With members of Congress and senators heading home until after Christmas despite the looming fiscal cliff, Dan Mitchell writes today on Cato’s blog about Switzerland’s “debt brake.” In place since 2003, the brake limits spending to average revenue growth over a multi-year period. As Mitchell explained in a Wall Street Journal piece earlier this year:
This feature appeals to Keynesians, who like deficit spending when the economy stumbles and taxA tax is a mandatory payment or charge collected by local, state, and national governments from individuals or businesses to cover the costs of general government services, goods, and activities. revenues dip. But it appeals to proponents of good fiscal policy, because politicians aren't able to boost spending when the economy is doing well and the Treasury is flush with cash.
Equally important, it is very difficult for politicians to increase the spending cap by raising taxes. Maximum rates for most national taxes in Switzerland are constitutionally set (such as by an 11.5% income tax, an 8% value-added tax and an 8.5% corporate tax). The rates can only be changed by a double-majority referendum, which means a majority of voters in a majority of cantons would have to agree.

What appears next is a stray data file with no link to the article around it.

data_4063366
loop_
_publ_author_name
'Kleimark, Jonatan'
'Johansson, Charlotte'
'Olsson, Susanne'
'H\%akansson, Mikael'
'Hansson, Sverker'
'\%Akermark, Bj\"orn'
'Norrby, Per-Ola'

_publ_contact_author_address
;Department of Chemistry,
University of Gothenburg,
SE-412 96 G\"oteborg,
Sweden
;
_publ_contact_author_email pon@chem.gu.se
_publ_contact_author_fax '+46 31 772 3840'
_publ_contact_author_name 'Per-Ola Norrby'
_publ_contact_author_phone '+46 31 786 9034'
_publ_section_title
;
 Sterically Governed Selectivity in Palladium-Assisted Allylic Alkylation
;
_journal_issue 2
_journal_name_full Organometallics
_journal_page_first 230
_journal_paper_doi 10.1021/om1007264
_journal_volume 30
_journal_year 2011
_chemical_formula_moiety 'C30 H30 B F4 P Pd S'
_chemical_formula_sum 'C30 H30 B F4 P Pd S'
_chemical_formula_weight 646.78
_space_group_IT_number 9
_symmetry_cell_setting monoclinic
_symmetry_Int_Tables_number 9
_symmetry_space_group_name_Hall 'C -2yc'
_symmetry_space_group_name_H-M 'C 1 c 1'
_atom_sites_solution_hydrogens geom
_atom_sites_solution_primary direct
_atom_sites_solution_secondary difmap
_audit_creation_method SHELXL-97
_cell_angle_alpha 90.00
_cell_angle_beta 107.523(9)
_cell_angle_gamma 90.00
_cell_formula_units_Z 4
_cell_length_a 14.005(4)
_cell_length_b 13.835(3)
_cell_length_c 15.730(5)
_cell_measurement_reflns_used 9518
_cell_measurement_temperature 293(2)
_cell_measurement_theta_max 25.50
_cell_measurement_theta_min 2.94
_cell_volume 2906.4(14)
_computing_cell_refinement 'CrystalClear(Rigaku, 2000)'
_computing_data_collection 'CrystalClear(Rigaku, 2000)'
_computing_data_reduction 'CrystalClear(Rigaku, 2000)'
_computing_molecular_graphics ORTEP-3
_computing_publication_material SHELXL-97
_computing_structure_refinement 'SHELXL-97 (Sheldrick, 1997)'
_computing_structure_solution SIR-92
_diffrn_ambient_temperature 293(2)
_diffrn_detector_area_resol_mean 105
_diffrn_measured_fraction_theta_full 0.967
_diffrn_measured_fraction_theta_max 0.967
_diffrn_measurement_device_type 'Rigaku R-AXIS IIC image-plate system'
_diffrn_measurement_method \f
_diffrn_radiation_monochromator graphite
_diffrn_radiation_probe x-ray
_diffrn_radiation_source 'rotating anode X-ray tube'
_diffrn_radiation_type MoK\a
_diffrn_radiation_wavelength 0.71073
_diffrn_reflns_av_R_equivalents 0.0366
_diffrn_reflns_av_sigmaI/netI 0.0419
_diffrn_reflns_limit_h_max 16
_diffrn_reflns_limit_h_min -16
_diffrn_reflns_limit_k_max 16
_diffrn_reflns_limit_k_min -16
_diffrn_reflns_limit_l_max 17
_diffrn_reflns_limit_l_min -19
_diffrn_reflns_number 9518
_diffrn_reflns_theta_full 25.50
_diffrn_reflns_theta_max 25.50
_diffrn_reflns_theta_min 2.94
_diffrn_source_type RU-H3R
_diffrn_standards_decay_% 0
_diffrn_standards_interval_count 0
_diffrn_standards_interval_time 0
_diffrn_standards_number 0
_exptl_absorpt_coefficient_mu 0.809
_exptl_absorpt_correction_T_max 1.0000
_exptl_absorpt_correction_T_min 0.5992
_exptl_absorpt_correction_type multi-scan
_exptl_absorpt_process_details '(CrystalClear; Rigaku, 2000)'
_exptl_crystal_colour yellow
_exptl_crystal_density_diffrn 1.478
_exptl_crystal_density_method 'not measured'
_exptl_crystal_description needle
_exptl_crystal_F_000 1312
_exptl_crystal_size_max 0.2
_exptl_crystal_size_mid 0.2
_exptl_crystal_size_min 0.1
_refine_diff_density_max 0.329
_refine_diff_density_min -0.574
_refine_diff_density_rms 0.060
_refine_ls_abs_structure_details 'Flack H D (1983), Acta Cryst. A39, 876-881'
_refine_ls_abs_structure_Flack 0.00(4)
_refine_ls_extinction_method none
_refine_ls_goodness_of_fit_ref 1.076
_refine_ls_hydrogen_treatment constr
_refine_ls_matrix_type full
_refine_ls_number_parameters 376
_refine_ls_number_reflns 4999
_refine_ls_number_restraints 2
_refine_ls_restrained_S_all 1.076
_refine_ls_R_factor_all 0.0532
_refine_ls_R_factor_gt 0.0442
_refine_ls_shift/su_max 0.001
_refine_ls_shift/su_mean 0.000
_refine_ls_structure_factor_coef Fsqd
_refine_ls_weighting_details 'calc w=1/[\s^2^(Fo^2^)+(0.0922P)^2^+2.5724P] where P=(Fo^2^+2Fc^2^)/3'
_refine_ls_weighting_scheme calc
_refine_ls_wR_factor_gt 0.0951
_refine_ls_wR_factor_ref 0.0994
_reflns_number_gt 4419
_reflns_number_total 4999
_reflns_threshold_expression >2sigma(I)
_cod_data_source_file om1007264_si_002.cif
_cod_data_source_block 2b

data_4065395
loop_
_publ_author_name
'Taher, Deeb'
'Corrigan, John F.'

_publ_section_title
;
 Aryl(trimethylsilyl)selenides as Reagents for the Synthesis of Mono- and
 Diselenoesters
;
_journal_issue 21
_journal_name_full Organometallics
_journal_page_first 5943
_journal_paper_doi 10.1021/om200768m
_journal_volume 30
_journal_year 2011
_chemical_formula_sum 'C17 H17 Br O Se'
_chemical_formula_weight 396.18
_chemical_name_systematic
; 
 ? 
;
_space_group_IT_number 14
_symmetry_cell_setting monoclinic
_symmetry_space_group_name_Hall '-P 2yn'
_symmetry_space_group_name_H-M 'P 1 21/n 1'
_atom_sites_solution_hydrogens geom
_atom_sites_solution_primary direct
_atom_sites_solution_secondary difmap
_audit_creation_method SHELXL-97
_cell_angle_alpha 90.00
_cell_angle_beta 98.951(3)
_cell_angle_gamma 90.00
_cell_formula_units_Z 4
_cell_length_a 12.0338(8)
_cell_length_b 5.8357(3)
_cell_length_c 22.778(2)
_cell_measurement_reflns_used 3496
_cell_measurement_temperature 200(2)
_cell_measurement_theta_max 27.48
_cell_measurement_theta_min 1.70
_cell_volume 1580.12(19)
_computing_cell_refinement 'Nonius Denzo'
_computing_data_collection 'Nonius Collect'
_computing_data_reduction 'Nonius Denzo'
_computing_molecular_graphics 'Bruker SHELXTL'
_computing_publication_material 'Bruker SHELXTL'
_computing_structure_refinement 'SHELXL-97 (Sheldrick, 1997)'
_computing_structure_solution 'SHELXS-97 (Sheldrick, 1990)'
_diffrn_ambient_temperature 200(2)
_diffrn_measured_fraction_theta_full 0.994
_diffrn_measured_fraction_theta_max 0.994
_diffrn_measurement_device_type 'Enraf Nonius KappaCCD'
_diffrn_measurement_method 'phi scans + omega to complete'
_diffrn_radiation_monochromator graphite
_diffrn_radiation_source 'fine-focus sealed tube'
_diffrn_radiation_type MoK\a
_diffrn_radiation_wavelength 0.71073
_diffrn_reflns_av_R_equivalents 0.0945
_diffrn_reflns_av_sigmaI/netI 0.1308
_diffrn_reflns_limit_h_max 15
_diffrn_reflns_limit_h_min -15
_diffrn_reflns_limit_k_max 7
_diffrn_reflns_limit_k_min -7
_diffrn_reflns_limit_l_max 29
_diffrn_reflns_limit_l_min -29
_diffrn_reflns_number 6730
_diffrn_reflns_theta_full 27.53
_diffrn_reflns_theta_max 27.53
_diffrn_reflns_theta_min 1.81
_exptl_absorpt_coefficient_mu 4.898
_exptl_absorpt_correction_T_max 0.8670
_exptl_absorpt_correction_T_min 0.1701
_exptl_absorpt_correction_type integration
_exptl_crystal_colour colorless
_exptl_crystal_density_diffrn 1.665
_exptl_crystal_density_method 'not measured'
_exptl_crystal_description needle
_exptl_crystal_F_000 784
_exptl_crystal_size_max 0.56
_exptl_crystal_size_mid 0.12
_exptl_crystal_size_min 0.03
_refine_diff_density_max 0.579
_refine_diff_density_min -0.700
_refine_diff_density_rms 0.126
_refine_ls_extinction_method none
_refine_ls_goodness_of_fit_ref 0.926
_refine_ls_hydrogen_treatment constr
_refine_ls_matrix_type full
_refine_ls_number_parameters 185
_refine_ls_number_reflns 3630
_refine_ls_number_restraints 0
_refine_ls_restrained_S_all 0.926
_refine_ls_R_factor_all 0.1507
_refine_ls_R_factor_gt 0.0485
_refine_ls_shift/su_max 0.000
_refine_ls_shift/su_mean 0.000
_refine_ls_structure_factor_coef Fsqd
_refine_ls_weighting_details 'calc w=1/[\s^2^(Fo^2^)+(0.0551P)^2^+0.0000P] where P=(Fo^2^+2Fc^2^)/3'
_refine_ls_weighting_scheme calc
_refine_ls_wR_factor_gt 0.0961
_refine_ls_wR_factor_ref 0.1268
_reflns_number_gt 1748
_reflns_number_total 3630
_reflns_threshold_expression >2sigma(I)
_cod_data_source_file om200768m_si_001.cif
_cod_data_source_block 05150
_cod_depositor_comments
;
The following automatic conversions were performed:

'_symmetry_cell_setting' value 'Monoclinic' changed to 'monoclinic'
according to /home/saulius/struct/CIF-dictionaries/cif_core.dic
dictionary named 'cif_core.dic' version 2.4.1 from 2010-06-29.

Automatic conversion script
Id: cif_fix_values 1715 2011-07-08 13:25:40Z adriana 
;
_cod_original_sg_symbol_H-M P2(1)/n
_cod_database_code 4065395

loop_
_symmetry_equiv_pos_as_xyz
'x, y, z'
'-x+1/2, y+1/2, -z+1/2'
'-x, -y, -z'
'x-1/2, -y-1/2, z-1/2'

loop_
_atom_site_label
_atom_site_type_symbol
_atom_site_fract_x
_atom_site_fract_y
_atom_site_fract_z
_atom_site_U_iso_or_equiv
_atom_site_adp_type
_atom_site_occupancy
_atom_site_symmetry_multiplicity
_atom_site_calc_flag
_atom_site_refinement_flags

The IMF also reviewed the debt brake in 2002, concluding that would be effective while still permitting some level of fiscal policy “adjustments” (stimulus and so forth), and even fretting that more ambitious measures weren’t included to solve all long-term fiscal pressures.
Mitchell estimates that had the debt brake been implemented in 1998, the U.S. would this year be spending $2.6 trillion, $900 billion less than it actually did. The deficit would still exist, but would be just $157 billion, as opposed to $1.089 trillion. Spending would have grown at 2.5 percent over the time period: higher than with population and inflationInflation is when the general price of goods and services increases across the economy, reducing the purchasing power of a currency and the value of certain assets. The same paycheck covers less goods, services, and bills. It is sometimes referred to as a “hidden tax,” as it leaves taxpayers less well-off due to higher costs and “bracket creep,” while increasing the government’s spending power. targeting, and thus permitting some countercyclical fiscal policy, but lower than the status quo.Share